Visiting MP eyes Brexit reality gap

Visiting MP eyes Brexit reality gap

Media reports about the extent of divisions within the parliamentary Conservative Party over the Brexit negotiations are well wide of the mark, MP Mike Freer told sixth-formers.

The Tory MP and former QE governor came into School to speak to Year 13 in a special assembly and responded robustly when asked whether he thought splits in the party would prevent the Government from winning any vote on Brexit.

“I sometimes feel as if I work at a different House of Commons to what I see portrayed in the media,” said Mr Freer, an Assistant Government Whip and MP for Finchley and Golders Green. He stated that the vast bulk of the Parliamentary Conservative Party supports the Prime Minister, adding that not only had she been a successful Home Secretary, but that she also knew Europe and understood that good deals inevitably happen at the very last minute.

And Mr Freer had another example of how perceptions of British politics can be affected by the media: he pointed out that although the chamber of the House of Commons usually appears quite empty on the BBC Parliament channel, this was because most of Parliament’s work was in fact conducted outside the chamber.

Mr Freer was on QE’s Governing Body when he was as a councillor in the London Borough of Barnet, where he served as Leader prior to running for Parliament. He spoke to the boys about the true role of MPs in the legislative process and about how to effect changes in public policy, before answering their questions on a wide range of political topics.

An MP’s job is to scrutinise the law, not make it, he explained. The law usually comes from the Government, which is the executive. However, there are a number of ways in which MPs can achieve a change in the law, through lobbying, questioning, building consensus, and trying to amend legislation as it progresses through Parliament. One approach is to hang an amendment on to a piece of legislation already tabled – known in the US as a Christmas tree bill. Westminster Hall debates – for which MPs sit in a horseshoe arrangement intended to encourage non-confrontational discussions – provide another opportunity to influence, he said.

Mr Freer recounted how he had secured changes to the law to:

  • Make residential squatting illegal
  • Remove ‘poppers’ from the list of drugs controlled under the Psychoactive Substances Act 2016 (having challenged the Department of Health’s evidence about their health impact).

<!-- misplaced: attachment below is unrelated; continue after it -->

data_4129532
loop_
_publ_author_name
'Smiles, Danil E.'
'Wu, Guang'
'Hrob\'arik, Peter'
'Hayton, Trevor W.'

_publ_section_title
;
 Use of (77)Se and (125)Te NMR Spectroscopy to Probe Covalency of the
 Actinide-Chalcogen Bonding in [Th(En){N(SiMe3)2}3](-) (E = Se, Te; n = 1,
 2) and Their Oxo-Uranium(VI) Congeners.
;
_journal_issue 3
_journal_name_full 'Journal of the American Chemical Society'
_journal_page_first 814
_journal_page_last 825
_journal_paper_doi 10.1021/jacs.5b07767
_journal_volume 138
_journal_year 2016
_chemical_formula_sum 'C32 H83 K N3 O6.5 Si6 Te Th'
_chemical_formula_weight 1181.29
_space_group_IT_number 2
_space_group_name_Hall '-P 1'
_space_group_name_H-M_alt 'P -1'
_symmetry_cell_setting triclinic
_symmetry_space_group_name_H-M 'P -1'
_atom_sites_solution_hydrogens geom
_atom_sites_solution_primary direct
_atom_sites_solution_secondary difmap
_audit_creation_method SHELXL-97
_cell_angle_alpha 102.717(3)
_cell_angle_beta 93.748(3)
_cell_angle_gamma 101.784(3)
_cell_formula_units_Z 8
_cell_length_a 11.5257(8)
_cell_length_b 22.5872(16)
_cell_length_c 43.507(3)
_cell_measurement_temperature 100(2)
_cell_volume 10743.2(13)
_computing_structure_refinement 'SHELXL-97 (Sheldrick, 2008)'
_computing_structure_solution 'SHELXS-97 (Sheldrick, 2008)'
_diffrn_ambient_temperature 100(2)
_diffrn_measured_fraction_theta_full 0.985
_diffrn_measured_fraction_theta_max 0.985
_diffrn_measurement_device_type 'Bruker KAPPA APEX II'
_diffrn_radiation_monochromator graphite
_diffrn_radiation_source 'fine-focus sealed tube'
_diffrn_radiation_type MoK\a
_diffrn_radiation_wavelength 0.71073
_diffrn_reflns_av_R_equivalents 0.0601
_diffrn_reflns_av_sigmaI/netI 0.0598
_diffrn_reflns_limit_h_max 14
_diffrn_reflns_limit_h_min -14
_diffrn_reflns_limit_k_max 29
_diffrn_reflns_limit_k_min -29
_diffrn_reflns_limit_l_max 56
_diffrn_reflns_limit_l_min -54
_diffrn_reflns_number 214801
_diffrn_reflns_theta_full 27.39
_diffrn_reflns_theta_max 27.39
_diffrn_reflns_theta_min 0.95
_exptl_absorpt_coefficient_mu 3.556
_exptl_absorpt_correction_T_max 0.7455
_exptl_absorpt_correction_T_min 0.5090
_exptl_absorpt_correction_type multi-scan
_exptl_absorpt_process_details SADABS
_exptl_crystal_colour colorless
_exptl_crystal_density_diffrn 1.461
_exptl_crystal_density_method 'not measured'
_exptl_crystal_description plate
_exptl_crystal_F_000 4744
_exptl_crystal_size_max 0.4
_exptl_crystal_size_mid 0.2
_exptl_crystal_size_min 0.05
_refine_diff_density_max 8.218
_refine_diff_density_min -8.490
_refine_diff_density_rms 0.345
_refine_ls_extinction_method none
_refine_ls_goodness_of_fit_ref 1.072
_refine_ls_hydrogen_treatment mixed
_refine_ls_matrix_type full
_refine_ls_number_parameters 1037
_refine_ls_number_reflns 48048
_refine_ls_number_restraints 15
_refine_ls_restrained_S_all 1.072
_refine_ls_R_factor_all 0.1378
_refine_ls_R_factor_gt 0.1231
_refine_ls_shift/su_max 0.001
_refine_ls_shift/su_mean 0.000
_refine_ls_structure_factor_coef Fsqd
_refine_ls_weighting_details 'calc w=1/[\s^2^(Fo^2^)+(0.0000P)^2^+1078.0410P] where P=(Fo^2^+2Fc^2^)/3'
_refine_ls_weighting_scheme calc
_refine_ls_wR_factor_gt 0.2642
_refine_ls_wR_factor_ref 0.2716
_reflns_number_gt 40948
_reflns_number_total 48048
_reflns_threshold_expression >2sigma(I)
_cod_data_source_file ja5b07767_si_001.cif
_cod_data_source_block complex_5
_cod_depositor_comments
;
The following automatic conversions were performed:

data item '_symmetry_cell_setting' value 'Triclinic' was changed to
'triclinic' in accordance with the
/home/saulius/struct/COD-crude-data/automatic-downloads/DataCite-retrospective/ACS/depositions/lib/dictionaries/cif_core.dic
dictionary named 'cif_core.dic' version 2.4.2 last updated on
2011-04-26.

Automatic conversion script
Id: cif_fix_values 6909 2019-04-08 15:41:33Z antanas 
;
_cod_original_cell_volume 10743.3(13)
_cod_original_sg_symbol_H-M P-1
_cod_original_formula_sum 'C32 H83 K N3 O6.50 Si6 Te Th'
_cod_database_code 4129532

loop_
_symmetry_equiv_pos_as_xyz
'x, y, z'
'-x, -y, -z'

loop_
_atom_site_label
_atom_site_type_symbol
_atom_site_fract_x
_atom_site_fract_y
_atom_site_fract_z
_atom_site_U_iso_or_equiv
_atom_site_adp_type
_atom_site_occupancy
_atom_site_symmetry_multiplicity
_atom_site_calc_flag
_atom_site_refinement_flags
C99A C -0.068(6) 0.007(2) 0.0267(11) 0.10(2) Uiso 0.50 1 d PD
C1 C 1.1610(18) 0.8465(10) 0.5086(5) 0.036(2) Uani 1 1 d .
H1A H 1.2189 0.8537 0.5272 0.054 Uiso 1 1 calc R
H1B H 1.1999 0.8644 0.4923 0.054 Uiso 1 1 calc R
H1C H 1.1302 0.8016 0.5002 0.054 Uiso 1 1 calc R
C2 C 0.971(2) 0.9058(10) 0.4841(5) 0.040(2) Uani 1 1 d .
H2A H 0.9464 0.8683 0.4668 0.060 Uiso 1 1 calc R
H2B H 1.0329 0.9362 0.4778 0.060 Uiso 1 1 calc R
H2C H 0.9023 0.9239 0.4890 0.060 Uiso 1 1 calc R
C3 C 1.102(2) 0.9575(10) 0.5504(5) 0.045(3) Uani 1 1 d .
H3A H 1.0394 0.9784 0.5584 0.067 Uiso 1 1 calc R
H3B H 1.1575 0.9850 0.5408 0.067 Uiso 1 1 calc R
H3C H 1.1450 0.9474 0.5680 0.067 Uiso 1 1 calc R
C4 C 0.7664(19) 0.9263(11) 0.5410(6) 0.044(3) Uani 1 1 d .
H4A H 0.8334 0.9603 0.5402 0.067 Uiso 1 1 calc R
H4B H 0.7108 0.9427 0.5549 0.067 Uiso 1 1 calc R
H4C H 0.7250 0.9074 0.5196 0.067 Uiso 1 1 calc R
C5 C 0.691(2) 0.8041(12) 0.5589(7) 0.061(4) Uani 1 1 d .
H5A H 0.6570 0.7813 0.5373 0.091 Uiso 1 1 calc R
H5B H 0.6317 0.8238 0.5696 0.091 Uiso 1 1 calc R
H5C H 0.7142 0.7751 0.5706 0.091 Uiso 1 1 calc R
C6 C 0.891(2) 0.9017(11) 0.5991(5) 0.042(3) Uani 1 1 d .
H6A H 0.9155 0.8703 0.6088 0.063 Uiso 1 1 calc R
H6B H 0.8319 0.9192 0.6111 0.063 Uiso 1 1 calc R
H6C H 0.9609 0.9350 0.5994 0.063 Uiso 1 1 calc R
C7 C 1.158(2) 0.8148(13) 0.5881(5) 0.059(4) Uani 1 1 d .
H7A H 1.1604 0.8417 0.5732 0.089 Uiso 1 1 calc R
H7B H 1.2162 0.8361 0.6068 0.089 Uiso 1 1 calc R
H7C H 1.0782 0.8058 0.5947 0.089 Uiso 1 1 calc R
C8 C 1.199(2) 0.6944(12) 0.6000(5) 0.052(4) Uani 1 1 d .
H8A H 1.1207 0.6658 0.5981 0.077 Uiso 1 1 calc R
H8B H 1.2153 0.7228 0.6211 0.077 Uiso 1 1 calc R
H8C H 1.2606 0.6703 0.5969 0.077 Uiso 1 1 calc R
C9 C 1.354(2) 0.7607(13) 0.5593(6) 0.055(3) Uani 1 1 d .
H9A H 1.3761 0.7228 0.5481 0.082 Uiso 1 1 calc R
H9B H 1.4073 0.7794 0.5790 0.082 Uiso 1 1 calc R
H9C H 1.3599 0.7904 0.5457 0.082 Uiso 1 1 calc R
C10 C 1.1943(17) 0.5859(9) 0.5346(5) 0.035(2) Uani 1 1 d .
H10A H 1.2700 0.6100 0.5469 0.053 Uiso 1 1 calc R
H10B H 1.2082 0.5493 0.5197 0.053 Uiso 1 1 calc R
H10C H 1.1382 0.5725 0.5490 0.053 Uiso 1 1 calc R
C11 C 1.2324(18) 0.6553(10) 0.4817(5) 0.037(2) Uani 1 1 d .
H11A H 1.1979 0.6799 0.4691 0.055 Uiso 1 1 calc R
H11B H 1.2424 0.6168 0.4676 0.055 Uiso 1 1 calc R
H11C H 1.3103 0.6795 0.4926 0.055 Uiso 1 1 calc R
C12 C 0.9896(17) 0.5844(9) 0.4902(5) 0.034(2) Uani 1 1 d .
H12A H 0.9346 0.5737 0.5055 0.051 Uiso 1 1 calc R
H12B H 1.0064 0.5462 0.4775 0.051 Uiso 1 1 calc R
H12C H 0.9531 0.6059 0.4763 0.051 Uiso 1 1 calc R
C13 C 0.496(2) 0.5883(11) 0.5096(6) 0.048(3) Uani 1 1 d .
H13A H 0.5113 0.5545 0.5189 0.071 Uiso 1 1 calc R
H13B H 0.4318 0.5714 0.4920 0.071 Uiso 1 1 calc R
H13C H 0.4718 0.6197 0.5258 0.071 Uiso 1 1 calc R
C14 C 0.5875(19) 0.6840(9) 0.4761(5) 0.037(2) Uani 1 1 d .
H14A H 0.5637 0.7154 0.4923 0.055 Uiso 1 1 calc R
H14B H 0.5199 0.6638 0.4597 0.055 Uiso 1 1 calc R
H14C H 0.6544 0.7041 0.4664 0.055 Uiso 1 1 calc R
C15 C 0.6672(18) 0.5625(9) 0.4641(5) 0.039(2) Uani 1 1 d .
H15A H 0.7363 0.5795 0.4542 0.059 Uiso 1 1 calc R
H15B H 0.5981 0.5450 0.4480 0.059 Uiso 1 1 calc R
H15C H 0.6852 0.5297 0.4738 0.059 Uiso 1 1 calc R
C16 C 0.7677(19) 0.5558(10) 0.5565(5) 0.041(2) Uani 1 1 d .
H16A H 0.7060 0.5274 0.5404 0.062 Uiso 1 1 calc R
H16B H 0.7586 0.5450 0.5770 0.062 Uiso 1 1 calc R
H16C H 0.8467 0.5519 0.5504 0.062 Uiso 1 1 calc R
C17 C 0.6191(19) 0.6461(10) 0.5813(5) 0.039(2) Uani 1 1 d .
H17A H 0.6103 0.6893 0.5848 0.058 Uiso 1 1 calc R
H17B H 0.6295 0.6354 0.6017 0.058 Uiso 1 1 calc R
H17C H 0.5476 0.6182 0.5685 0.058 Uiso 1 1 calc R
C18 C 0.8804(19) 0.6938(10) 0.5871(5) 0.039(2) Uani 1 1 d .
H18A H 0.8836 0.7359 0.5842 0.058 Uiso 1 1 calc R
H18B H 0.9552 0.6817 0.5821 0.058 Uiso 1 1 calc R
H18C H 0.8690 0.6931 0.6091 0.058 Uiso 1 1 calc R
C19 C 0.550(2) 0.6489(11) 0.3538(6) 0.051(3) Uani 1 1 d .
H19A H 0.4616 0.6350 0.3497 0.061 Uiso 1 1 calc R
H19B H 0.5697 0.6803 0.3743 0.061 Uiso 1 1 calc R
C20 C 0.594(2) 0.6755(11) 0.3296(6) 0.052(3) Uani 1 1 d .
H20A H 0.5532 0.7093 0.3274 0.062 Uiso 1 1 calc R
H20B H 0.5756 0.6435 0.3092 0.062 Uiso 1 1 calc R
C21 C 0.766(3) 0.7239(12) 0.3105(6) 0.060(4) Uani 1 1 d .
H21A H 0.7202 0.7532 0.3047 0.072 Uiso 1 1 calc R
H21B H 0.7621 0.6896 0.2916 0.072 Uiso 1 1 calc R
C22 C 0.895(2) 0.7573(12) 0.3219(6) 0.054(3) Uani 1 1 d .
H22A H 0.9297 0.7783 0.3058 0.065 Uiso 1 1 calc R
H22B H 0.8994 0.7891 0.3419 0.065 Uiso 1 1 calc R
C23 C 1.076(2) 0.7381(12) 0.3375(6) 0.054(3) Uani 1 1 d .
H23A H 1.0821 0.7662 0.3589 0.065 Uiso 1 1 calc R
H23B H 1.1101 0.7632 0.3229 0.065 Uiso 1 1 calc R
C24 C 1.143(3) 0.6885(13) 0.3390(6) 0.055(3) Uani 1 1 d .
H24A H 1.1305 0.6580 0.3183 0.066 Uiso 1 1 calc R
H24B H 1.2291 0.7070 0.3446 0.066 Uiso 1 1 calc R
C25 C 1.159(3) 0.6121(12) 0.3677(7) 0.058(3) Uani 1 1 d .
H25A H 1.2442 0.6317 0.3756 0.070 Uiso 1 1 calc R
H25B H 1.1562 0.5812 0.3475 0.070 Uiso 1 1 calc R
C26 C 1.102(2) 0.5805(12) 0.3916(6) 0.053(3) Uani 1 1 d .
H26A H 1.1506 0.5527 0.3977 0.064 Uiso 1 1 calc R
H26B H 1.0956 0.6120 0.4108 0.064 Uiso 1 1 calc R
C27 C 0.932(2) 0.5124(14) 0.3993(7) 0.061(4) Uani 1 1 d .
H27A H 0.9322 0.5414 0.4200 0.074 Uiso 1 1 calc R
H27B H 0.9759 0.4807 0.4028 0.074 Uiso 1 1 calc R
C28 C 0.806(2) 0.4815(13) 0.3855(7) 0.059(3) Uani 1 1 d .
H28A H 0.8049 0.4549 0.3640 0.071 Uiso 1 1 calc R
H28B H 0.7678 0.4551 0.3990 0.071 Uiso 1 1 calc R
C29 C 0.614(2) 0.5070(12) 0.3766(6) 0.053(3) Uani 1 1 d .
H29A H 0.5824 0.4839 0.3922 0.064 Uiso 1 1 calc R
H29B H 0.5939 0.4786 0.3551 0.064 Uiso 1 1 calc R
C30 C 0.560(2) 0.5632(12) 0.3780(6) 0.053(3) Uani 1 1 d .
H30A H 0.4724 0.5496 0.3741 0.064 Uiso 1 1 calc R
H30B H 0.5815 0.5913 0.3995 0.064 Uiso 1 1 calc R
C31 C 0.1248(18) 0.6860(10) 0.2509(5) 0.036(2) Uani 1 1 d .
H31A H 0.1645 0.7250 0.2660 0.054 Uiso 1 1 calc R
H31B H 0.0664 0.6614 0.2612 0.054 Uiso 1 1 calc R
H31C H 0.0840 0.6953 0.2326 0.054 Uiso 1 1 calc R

• Make PrEP (Pre-Exposure Prophylaxis) available on the NHS. (PrEP is when people at very high risk for HIV take HIV medicines daily to lower their chances of getting infected.)
  • Extend the Human Papilloma Virus (HPV) vaccine’s availability to include boys.

“Changing public policy is the most worthwhile thing about being an MP. I’m proud if I’ve stopped one person getting an HPV-related cancer,” he said.

Boys challenged Mr Freer in a number of areas during the Q & A session. He was asked, for example, “how do you reconcile the fact that your constituency voted for ‘remain’ with the Government’s position (that you are whipping)?”

“Easy! I’m a democrat,” he replied, adding that the Brexit referendum was the largest democratic vote in the country’s history and that all should therefore respect its outcome.

There were also questions on his voting record, including one on tuition fees. One sixth-former put a particularly thoughtful question about community relations: how did Mr Freer reconcile religious rights with the rights of other groups, such as the LGBT+ community, within such a diverse constituency. His answer was that trust is built over time as people get to know you as their MP and see you working hard for the local area; this allows you to disagree on particular issues without destroying those relationships.

After the assembly, Headmaster Neil Enright said: “This was a wide-ranging talk and set of questions, which engaged the boys and which will have aided their understanding of the political and legislative processes, not least in terms of gaining an insight into how MPs influence public policy. It is important that our pupils are able to consider a range of political perspectives on the key issues of the day and engage critically with them.”